There are two types of people in this world: people who like the structure of a 9-5, and those who prefer to set their own hours. Until last year, I was a strict 9-5 gal who hated working from home (I love a bit of water cooler chat), and if I’m honest, stable was my middle name. Then a cute thing like COVID-19 happened and suddenly I was forced to leave my job, move back across the world to Sydney, and I’ve been living the contract life ever since.
Do I love it at all times? Nope. But let me tell you, sweet friends — you learn a lot about yourself when you suddenly don’t have a boss to answer to and take up a life of leisure. Or, as the case was for me, a life of freelancing.
The thing is, along the way, I’ve learned that a little bit of free time never hurt anybody, and suddenly being the master of your own schedule isn’t so bad either. In fact, it’s pretty awesome. I know it isn’t forever, so while I can, I’m making the most of it.
Keep reading to find out all the best and, shall we say, character-building aspects of ditching the full-time grind and going it alone.
1. I love a bit of time off
This sounds obvious, but for a lot of people, taking the time to just chill out and have fun is easier said than done. I’ve always enjoyed taking annual leave (obviously) but taking time off when you don’t have a job to return to is a whole different story. I’m not going to tell you how to relax, but personally, I find taking time to go for a walk outdoors when i feel cooped up is key to enjoying my relaxation time.
2. I’m a pro at procrastinating away a day’s worth of hours
Some days, it just doesn’t work out. And you know what, that’s okay. If you’re freelancing, then hitting your deadlines is always a must — but on those days when you just have bits and bobs to do, procrastination is simply unavoidable. And I’m okay with that.
3. After procrastinating, commuting is life’s biggest time suck
The first thing I noticed when I dove into my new freelance life was that it felt like there were more hours in the day.
Even a modest half-hour commute to and from work takes so much time from your day — between the literal commuting part, but also the getting yourself presentable for the outside world part. At first, I slobbed hard. But quickly, I decided it was better for my own mental health to get up in the morning, shower, and put real clothes on (yep, activewear counts).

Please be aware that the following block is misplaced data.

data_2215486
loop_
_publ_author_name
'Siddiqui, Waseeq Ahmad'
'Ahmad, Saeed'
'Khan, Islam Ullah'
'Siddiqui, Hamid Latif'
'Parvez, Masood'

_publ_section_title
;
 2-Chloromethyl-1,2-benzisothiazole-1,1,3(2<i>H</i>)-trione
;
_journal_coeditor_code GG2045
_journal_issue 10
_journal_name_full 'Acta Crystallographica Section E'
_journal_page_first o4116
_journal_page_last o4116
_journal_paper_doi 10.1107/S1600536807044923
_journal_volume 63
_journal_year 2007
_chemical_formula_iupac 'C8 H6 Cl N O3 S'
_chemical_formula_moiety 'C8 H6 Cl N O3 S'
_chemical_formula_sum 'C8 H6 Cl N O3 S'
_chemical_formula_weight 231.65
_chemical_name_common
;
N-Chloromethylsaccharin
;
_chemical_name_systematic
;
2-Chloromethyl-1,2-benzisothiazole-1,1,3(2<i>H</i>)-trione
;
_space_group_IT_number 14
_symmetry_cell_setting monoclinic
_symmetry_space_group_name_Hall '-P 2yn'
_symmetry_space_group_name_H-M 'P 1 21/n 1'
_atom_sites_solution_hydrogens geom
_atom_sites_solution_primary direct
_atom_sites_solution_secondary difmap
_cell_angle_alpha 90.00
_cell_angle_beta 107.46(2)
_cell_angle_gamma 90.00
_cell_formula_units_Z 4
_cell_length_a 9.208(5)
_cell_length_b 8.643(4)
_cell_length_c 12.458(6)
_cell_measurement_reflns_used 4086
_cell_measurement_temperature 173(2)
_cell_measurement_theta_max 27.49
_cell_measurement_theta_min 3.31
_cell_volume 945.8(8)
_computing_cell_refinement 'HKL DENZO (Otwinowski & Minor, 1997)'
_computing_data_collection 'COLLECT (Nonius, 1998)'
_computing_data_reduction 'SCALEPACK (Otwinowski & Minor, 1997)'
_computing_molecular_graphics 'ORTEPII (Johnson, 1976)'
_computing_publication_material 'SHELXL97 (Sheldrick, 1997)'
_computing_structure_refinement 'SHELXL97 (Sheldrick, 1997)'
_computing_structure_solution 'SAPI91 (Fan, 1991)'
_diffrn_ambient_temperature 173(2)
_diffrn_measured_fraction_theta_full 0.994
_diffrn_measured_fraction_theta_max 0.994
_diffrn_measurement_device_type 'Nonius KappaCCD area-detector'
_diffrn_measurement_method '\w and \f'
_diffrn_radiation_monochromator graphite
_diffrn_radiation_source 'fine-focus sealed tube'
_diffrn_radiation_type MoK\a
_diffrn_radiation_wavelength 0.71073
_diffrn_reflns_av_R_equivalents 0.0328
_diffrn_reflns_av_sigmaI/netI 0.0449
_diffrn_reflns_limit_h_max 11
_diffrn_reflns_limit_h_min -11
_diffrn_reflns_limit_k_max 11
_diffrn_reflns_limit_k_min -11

4. Life is, quite literally, what you make it
You know those people who say their meteoric career progression was just a case of “right place, right time”? Firstly, it’s a lie (those people probably work hard behind the scenes, so don’t be fooled). Secondly, that doesn’t really happen when you say CYA to full-time work and decide to go it alone.
Opportunities really are a product of the work you put in. On the one hand, working hard will often result in more opportunities and, therefore, more cash in your wallet. But the flip side is that getting yourself to that point takes serious hustle.
5. Being social takes effort
When you’re not getting your chats throughout the day from colleagues dropping by your desk, it’s easy to go a whole day without speaking to anyone. For me, calling a mate while out for my daily walk or locking in regular catch-ups over a delightful glass of wine are absolute musts. Because remember, playtime is just as important (ahem, or more important) than work time.
6. I thrive when I have a routine
Over the past year, I’ve realised that having a routine is almost more important than physically going into an office, which I once thought was the key to my productivity. But while I seriously miss having a chat throughout the day, forcing myself into a more structured routine has helped to give me a sense of purpose in the day, whether it’s a work day or a free day off. That means, I set a modest alarm most days, make sure I take time out to eat a proper lunch, and try to keep working to the daylight hours.
7. One word: freedom
Whether you’ve punched out of work to live a lavish life of leisure, or are transitioning into a less-traditional work-life, freedom is a huge plus. Creative freedom, complete control over your hourly schedule, or having the space to take a midweek day off to play with the knowledge that you can make up the work outside the 9-5 is just *chef’s kiss*.
Of course, having real freedom hinges on being able to financially afford to let go without the worry of affording rent next month. To help you embrace a life of having fun and feeling free for a whole year, Brown Brothers Moscato is giving away a prize that almost sounds too good to be true (but is very much real, promise).
They’re giving away $50K so you can take a year off. Yep. All you have to do is buy any bottle of wine from the Brown Brothers Moscato, Sparkling Moscato, Cienna, Dolcetto and Syrah or Crouchen Riesling 750mL ranges, hold onto your receipt, then enter over here, on their website. There are also a bunch of instant cash prizes up for grabs, so you can find out all the ways you can win over on their website.Image: 20th Century Fox